Sorry We Missed You, Cannes 2019, review: Ken Loach makes everyday problems seem the stuff of epic drama

The British director cares deeply about his characters and makes the audience care too

Geoffrey Macnab
Friday 17 May 2019 07:38
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Sorry We Missed You, Cannes 2019 clip

Dir: Ken Loach; Starring Kris Hitchen, Debbie Honeywood, Rhys Stone, Katie Proctor

Ken Loach may have won the Palme D’Or in Cannes for both The Wind That Shakes the Barley (2006) and I, Daniel Blake (2016) but the 82-year-old director’s new feature is at least the equal of both of them. Late in his career, Loach retains the ability to make heart-wrenching and very topical dramas that expose the grimmer aspects of contemporary British society. Scripted by his regular collaborator Paul Laverty, this is another of Loach’s films about decent people trying to do the best for themselves but being defeated by a system in which “everything is out of whack”.

Ricky (Paul Scholes-lookalike Kris Hitchen) is a “grafter” who has never been on the dole. He’s a Mancunian living in Newcastle. His wife Abby (Debbie Honeywood) has a job on a zero hours contract as a carer for the elderly. Many of her clients are incontinent or suffering from dementia. Ricky and Abby have two children, a rebellious 15-year-old boy (Rhys Stone) who expresses his angst at the world through his graffiti, and a bright and precocious 11-year-old girl (Katie Proctor). They’re a close-knit family but they’re in debt.

In order to keep working, Ricky joins the “gig economy” as a van driver delivering parcels. Laverty’s screenplay takes a grim pleasure in detailing the distorted language that his employers use. He is working “with” them, not “for” them. He doesn’t get wages but charges fees. He is his own boss – but he has no rights and no control over his hours. The van hire system is mind-boggling in its complexity. He is told that his hand scanner (the “gun”) is the most precious object in his life. It enables customers to track their packages and his bosses to keep tabs on him.

Ricky is one of those everyman-types found in many of Loach’s films: decent, resilient and immediately likeable. He’s a Man Utd fan who is always ready to answer back when Geordie customers taunt him about his football team.

The film shows just how precarious matters are for the family. It takes very little to push them toward crisis. Abby has to sell her car so Ricky can afford the deposit on his van. That means she visits her patients by bus – and therefore has less time to spend with her teenage son, who is getting into trouble at school. Both husband and wife end up working 14-hour days, six days a week. As they grow more and more tired, they make bad decisions. Family harmony begins to fray. One accident or bit of bad luck leads to another.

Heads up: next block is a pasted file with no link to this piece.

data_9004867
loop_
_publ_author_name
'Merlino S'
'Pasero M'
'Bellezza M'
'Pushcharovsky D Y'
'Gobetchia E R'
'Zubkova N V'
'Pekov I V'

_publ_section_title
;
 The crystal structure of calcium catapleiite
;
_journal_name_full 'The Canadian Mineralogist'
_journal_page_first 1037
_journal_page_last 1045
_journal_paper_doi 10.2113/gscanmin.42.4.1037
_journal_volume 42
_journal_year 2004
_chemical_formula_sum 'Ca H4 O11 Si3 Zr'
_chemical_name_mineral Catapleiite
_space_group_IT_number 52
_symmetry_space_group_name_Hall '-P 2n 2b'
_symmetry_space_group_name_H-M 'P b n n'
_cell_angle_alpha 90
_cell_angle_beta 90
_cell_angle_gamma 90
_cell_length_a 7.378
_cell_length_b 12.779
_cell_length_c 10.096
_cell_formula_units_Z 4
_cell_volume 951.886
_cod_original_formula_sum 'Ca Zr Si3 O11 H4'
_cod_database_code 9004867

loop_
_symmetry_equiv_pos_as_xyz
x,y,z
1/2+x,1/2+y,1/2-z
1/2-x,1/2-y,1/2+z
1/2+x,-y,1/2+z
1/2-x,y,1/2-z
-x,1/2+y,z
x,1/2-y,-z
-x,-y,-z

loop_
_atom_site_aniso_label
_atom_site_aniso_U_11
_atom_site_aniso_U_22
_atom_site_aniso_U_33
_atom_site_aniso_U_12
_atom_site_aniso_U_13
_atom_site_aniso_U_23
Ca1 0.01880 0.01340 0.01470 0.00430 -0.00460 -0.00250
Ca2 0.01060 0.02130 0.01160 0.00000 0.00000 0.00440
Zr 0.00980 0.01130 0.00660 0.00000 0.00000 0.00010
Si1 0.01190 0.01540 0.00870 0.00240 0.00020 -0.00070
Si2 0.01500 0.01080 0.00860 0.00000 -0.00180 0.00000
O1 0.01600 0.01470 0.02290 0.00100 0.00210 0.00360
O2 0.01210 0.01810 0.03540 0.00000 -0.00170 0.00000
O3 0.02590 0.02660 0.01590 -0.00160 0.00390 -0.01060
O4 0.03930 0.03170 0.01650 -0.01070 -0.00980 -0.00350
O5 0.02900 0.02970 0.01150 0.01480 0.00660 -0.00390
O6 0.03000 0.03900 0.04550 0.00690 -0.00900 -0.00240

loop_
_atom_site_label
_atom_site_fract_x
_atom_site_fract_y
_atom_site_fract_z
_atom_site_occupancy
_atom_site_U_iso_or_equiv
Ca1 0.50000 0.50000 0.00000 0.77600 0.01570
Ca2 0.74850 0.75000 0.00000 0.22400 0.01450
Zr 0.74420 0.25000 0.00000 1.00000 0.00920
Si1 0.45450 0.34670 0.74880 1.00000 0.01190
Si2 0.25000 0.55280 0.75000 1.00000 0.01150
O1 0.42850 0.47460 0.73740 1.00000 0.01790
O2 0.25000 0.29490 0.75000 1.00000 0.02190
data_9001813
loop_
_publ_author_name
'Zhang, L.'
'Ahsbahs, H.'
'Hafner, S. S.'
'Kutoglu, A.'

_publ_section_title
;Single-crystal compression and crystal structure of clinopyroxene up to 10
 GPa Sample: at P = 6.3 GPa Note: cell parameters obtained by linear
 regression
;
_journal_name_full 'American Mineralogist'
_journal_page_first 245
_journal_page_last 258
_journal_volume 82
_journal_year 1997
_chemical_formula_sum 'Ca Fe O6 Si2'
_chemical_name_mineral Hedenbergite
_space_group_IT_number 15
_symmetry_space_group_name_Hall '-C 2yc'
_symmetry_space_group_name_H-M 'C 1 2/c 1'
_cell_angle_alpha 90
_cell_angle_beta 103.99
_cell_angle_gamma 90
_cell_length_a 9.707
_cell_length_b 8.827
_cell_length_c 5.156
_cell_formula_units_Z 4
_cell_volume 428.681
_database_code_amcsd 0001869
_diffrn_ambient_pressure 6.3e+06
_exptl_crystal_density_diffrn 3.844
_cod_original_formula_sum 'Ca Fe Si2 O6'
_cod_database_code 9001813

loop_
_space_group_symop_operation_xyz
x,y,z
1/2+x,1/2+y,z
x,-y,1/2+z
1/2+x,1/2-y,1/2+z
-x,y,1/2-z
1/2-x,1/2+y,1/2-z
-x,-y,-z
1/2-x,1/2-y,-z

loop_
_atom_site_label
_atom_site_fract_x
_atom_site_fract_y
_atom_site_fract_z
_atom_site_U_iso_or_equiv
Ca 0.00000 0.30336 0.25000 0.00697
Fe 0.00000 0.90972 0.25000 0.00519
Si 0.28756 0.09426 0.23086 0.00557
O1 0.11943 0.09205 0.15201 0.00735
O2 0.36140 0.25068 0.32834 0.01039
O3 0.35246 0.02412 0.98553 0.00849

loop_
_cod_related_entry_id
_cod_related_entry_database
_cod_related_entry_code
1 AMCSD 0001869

As in the great Italian neorealist films, Loach makes the everyday problems of his characters seem the stuff of epic drama. We know that if Ricky damages or loses the van, the consequences could be catastrophic. His immediate boss, Moloney, likes to boast that he is “patron saint of nasty bastards”, and has no sympathy at all if one of the drivers is facing a family or health crisis. All that matters is hitting targets.

Sorry We Missed You captures brilliantly the alienation and existential anguish that its main characters feel. There is nothing they can do to help themselves. The more they fight to change their circumstances, the worse those circumstances become. The subject matter may be grim but the storytelling is utterly absorbing. You can’t help but be drawn in as Ricky makes heroic efforts to get parcels to their recipients. If he dawdles for even a moment, the gun will beep to remind him that his deadline is approaching. Customers don’t show any sympathy for the delivery drivers or even try to think about the conditions in which they are working. All they want are their packages.

Loach is sometimes accused of indulging in crude polemics but he is very delicate and insightful in the way he portrays family relationships. There are fleeting moments of humour and lyricism here. The British director cares deeply about his characters and makes the audience care too. What he won’t do, though, is graft some Hollywood-style happy ending on to the story to make viewers feel better about what they’re watching. Instead, he and Laverty pursue their story to its logical conclusion, ending the film in a way that is both ingenious and devastating.

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